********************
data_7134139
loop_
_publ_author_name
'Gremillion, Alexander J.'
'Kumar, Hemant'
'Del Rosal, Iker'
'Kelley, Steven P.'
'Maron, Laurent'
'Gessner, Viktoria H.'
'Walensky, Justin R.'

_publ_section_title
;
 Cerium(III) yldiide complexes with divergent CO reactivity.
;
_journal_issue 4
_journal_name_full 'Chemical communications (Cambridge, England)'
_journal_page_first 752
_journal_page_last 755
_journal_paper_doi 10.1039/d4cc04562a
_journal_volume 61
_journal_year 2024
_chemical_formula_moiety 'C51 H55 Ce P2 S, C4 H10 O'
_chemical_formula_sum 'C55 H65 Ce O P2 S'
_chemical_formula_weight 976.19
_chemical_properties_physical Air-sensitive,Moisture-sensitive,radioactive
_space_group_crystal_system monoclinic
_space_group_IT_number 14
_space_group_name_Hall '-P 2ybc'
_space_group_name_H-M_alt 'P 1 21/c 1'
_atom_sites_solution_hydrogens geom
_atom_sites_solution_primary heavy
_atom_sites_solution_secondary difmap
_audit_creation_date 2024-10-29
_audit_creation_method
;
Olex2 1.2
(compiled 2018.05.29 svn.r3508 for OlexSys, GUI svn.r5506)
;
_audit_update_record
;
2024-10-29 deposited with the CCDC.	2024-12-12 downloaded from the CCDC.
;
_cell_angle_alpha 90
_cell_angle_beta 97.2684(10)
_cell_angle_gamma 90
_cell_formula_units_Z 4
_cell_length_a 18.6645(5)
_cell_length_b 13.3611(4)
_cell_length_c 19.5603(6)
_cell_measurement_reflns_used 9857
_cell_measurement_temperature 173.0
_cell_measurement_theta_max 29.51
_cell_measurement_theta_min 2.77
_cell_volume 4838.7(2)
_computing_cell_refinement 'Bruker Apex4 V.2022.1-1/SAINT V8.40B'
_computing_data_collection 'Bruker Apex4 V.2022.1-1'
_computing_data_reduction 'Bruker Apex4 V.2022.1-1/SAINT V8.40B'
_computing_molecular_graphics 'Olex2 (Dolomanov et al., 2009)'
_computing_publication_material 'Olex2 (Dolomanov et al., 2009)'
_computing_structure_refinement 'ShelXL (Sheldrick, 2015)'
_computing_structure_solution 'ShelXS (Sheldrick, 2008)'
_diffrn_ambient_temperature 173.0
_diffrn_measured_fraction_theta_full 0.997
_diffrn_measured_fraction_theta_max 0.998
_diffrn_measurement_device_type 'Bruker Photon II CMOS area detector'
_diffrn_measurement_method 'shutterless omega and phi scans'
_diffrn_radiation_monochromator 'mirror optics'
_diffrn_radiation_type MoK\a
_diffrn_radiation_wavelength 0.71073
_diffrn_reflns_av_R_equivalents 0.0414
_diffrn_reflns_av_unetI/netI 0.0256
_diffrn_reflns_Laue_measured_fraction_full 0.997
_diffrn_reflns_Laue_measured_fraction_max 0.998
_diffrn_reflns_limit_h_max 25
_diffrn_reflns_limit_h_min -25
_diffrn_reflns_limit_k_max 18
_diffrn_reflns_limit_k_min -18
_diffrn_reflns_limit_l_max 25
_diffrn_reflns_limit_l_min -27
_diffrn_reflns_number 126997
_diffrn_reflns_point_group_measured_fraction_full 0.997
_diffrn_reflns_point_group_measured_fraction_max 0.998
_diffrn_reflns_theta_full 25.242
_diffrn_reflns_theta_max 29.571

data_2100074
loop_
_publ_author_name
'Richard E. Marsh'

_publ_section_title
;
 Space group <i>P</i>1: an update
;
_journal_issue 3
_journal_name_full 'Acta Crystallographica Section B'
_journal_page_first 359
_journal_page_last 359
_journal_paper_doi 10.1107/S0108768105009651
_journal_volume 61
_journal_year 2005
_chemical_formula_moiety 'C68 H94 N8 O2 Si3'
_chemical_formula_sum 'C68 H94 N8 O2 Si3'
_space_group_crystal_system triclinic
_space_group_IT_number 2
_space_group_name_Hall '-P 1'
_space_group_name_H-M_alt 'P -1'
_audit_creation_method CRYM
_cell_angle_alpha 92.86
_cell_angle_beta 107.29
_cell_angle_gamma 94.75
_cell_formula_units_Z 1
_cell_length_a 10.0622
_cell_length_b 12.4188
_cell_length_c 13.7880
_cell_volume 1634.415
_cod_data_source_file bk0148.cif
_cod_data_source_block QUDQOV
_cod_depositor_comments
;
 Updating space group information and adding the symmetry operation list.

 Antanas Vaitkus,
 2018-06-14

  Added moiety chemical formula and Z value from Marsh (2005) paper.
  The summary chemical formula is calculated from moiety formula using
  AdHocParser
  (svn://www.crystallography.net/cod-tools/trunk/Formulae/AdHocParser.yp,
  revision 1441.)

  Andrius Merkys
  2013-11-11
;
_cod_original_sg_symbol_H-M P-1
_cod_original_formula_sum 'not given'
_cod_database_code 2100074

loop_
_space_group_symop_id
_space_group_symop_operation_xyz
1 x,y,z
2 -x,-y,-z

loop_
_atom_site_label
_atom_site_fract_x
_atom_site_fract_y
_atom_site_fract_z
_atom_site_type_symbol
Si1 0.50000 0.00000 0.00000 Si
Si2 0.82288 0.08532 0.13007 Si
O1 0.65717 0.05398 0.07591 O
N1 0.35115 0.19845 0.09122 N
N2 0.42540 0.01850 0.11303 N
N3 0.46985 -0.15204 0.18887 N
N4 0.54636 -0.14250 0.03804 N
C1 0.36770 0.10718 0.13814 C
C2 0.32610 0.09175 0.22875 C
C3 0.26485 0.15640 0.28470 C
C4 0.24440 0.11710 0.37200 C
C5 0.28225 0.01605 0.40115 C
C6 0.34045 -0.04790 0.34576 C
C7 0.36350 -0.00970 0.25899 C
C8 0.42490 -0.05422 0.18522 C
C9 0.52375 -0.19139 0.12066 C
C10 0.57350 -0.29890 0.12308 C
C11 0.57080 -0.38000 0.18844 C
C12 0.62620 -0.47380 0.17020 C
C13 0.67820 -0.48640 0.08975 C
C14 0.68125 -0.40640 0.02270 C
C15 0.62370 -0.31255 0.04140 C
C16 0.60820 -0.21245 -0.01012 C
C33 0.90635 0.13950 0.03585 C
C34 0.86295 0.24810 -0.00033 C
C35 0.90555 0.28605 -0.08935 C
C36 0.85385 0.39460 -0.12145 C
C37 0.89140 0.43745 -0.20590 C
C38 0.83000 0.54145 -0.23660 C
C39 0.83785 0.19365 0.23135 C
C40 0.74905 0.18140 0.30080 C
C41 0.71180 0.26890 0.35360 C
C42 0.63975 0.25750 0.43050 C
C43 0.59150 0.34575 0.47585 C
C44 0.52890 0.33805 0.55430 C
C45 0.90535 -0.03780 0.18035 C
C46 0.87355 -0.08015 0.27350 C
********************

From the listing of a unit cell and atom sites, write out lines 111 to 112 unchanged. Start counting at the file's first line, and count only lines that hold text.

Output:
_cell_length_a 10.0622
_cell_length_b 12.4188